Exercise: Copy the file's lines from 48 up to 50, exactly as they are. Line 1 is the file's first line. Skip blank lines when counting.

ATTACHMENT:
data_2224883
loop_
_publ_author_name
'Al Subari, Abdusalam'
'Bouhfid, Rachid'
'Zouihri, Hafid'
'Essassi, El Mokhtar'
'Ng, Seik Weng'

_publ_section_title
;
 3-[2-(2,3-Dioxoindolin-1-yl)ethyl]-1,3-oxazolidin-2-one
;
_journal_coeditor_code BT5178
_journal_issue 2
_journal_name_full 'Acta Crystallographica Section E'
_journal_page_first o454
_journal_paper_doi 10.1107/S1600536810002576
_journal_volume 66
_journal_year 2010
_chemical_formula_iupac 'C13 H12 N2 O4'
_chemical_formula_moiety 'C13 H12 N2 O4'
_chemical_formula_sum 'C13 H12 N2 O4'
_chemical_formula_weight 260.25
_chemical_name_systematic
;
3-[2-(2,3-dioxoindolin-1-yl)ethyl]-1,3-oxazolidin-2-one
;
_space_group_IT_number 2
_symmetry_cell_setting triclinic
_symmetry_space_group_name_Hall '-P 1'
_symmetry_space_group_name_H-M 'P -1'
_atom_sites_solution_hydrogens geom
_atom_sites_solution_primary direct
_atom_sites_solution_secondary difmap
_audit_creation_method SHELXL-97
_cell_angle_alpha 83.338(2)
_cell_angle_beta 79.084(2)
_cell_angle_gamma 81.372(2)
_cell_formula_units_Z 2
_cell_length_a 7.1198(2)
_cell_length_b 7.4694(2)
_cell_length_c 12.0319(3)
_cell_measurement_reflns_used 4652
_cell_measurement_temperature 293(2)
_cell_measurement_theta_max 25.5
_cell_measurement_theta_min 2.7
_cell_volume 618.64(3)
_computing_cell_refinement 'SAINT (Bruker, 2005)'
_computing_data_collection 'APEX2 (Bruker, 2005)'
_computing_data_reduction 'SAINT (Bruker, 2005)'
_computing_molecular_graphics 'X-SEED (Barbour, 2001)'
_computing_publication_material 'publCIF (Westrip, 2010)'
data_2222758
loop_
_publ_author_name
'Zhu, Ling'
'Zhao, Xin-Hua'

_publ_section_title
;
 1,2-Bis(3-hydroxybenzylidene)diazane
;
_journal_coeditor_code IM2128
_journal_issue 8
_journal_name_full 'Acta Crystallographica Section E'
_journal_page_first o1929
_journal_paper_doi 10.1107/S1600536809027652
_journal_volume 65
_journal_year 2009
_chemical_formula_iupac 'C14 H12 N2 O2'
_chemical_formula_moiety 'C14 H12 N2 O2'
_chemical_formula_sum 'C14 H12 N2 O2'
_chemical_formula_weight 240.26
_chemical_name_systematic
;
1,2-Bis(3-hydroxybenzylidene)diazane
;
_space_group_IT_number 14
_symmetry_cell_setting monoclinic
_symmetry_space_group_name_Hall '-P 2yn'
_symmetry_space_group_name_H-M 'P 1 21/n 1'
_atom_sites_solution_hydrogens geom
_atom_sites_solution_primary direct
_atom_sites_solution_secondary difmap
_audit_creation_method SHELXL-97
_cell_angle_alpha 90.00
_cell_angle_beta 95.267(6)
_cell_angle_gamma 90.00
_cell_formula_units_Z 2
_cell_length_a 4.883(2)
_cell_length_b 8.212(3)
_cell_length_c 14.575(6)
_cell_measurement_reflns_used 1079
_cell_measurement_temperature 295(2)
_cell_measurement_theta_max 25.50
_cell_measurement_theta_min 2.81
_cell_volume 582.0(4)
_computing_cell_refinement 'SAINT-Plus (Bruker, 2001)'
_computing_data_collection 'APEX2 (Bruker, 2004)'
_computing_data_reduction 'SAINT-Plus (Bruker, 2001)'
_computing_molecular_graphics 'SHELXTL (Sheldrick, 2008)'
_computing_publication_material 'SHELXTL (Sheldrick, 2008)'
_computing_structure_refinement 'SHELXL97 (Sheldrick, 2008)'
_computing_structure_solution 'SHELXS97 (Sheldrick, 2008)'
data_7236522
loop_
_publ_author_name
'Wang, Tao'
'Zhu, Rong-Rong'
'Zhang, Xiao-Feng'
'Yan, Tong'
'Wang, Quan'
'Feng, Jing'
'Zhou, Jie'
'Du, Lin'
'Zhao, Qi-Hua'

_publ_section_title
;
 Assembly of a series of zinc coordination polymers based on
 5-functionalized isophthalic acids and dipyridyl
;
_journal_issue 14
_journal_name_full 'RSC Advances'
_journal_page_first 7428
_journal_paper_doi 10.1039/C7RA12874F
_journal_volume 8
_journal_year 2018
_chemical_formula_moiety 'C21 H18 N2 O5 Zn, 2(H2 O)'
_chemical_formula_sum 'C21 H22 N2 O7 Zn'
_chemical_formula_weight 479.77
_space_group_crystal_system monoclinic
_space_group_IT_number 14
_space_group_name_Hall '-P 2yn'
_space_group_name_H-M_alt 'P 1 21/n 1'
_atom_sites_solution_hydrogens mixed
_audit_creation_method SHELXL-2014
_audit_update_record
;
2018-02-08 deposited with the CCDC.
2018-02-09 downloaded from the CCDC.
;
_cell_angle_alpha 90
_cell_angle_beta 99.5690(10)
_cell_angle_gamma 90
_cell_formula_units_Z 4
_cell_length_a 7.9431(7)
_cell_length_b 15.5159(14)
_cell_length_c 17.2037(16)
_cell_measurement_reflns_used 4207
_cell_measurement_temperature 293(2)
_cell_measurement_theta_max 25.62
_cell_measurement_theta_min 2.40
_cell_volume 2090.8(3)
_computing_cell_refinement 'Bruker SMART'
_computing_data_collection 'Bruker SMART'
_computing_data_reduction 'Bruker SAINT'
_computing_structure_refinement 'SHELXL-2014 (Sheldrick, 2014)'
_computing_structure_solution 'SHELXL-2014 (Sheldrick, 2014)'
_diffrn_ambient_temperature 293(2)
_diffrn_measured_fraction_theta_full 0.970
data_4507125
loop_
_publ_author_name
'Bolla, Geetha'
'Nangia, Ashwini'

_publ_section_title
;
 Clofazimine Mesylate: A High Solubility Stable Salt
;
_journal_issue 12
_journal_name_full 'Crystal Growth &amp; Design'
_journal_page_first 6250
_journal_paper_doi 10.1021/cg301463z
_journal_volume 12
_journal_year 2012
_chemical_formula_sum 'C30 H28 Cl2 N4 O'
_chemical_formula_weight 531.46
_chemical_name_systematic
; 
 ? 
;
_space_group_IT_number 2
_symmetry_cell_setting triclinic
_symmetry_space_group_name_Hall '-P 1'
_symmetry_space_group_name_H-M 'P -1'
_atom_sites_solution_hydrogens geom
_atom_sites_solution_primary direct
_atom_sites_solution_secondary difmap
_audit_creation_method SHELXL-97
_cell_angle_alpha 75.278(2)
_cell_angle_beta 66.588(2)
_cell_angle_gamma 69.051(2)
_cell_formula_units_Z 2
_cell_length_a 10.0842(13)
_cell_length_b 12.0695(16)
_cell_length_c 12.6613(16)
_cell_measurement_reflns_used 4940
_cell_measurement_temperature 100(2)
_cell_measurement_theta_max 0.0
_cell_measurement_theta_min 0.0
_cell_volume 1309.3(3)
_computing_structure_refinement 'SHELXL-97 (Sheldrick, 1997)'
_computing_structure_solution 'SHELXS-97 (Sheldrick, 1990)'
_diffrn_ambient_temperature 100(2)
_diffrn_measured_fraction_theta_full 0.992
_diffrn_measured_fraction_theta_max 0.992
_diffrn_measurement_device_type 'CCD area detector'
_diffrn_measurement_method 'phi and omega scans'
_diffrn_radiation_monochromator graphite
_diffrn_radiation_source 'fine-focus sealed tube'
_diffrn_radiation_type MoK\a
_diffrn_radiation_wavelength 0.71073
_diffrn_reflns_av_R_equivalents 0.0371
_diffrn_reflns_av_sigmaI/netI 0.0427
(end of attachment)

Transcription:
_computing_cell_refinement 'SAINT (Bruker, 2005)'
_computing_data_collection 'APEX2 (Bruker, 2005)'
_computing_data_reduction 'SAINT (Bruker, 2005)'